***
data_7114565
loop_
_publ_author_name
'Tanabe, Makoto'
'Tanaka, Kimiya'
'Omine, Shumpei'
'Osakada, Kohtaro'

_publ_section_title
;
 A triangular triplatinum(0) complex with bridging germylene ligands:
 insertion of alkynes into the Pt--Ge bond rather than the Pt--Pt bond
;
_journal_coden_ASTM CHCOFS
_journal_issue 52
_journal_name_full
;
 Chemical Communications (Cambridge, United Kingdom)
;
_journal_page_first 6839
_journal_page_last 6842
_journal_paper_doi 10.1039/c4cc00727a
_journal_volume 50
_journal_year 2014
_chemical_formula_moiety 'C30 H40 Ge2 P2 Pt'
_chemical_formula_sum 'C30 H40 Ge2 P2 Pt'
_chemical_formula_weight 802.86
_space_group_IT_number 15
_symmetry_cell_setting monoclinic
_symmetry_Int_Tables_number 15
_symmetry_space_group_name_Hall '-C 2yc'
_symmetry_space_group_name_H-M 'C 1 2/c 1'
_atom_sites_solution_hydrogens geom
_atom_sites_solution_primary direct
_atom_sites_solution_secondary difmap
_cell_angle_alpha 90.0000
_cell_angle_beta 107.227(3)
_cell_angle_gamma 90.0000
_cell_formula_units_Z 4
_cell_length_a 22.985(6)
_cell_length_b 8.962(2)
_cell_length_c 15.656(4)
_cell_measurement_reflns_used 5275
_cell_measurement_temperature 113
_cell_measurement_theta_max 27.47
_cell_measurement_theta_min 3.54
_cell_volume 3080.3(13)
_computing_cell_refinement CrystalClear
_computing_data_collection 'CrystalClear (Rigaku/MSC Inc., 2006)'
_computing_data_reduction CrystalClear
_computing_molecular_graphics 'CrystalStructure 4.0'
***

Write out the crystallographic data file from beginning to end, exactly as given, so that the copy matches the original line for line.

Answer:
data_7114565
loop_
_publ_author_name
'Tanabe, Makoto'
'Tanaka, Kimiya'
'Omine, Shumpei'
'Osakada, Kohtaro'

_publ_section_title
;
 A triangular triplatinum(0) complex with bridging germylene ligands:
 insertion of alkynes into the Pt--Ge bond rather than the Pt--Pt bond
;
_journal_coden_ASTM CHCOFS
_journal_issue 52
_journal_name_full
;
 Chemical Communications (Cambridge, United Kingdom)
;
_journal_page_first 6839
_journal_page_last 6842
_journal_paper_doi 10.1039/c4cc00727a
_journal_volume 50
_journal_year 2014
_chemical_formula_moiety 'C30 H40 Ge2 P2 Pt'
_chemical_formula_sum 'C30 H40 Ge2 P2 Pt'
_chemical_formula_weight 802.86
_space_group_IT_number 15
_symmetry_cell_setting monoclinic
_symmetry_Int_Tables_number 15
_symmetry_space_group_name_Hall '-C 2yc'
_symmetry_space_group_name_H-M 'C 1 2/c 1'
_atom_sites_solution_hydrogens geom
_atom_sites_solution_primary direct
_atom_sites_solution_secondary difmap
_cell_angle_alpha 90.0000
_cell_angle_beta 107.227(3)
_cell_angle_gamma 90.0000
_cell_formula_units_Z 4
_cell_length_a 22.985(6)
_cell_length_b 8.962(2)
_cell_length_c 15.656(4)
_cell_measurement_reflns_used 5275
_cell_measurement_temperature 113
_cell_measurement_theta_max 27.47
_cell_measurement_theta_min 3.54
_cell_volume 3080.3(13)
_computing_cell_refinement CrystalClear
_computing_data_collection 'CrystalClear (Rigaku/MSC Inc., 2006)'
_computing_data_reduction CrystalClear
_computing_molecular_graphics 'CrystalStructure 4.0'